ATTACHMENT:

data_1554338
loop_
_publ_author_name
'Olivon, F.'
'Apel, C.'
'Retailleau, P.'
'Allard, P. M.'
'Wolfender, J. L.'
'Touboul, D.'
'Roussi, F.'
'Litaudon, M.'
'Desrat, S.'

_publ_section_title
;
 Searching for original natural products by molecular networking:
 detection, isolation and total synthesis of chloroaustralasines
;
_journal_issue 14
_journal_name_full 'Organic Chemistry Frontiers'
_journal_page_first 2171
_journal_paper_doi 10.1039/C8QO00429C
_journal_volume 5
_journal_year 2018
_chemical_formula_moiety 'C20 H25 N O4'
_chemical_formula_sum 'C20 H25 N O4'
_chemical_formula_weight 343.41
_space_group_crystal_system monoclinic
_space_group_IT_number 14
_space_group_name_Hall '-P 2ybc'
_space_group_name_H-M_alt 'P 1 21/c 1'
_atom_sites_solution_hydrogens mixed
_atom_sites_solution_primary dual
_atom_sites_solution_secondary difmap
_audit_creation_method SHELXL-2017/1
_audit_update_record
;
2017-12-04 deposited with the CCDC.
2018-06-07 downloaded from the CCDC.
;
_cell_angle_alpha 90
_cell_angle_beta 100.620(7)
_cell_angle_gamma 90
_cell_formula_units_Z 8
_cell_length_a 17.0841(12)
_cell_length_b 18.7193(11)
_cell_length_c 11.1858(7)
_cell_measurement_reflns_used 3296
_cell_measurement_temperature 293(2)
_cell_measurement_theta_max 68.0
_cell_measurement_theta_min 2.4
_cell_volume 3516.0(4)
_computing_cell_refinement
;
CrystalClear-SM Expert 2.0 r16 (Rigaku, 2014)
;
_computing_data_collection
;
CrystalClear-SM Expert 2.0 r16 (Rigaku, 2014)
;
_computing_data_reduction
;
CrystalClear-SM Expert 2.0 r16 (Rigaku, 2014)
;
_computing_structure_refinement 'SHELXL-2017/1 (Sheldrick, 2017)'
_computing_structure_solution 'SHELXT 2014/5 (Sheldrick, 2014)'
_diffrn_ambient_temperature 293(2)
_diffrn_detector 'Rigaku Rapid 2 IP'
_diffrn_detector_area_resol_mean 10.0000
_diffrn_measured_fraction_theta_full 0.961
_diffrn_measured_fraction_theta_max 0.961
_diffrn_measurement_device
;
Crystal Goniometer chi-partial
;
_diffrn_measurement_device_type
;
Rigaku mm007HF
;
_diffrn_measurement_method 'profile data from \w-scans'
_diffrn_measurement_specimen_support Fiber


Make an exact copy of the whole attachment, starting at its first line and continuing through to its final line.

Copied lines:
data_1554338
loop_
_publ_author_name
'Olivon, F.'
'Apel, C.'
'Retailleau, P.'
'Allard, P. M.'
'Wolfender, J. L.'
'Touboul, D.'
'Roussi, F.'
'Litaudon, M.'
'Desrat, S.'

_publ_section_title
;
 Searching for original natural products by molecular networking:
 detection, isolation and total synthesis of chloroaustralasines
;
_journal_issue 14
_journal_name_full 'Organic Chemistry Frontiers'
_journal_page_first 2171
_journal_paper_doi 10.1039/C8QO00429C
_journal_volume 5
_journal_year 2018
_chemical_formula_moiety 'C20 H25 N O4'
_chemical_formula_sum 'C20 H25 N O4'
_chemical_formula_weight 343.41
_space_group_crystal_system monoclinic
_space_group_IT_number 14
_space_group_name_Hall '-P 2ybc'
_space_group_name_H-M_alt 'P 1 21/c 1'
_atom_sites_solution_hydrogens mixed
_atom_sites_solution_primary dual
_atom_sites_solution_secondary difmap
_audit_creation_method SHELXL-2017/1
_audit_update_record
;
2017-12-04 deposited with the CCDC.
2018-06-07 downloaded from the CCDC.
;
_cell_angle_alpha 90
_cell_angle_beta 100.620(7)
_cell_angle_gamma 90
_cell_formula_units_Z 8
_cell_length_a 17.0841(12)
_cell_length_b 18.7193(11)
_cell_length_c 11.1858(7)
_cell_measurement_reflns_used 3296
_cell_measurement_temperature 293(2)
_cell_measurement_theta_max 68.0
_cell_measurement_theta_min 2.4
_cell_volume 3516.0(4)
_computing_cell_refinement
;
CrystalClear-SM Expert 2.0 r16 (Rigaku, 2014)
;
_computing_data_collection
;
CrystalClear-SM Expert 2.0 r16 (Rigaku, 2014)
;
_computing_data_reduction
;
CrystalClear-SM Expert 2.0 r16 (Rigaku, 2014)
;
_computing_structure_refinement 'SHELXL-2017/1 (Sheldrick, 2017)'
_computing_structure_solution 'SHELXT 2014/5 (Sheldrick, 2014)'
_diffrn_ambient_temperature 293(2)
_diffrn_detector 'Rigaku Rapid 2 IP'
_diffrn_detector_area_resol_mean 10.0000
_diffrn_measured_fraction_theta_full 0.961
_diffrn_measured_fraction_theta_max 0.961
_diffrn_measurement_device
;
Crystal Goniometer chi-partial
;
_diffrn_measurement_device_type
;
Rigaku mm007HF
;
_diffrn_measurement_method 'profile data from \w-scans'
_diffrn_measurement_specimen_support Fiber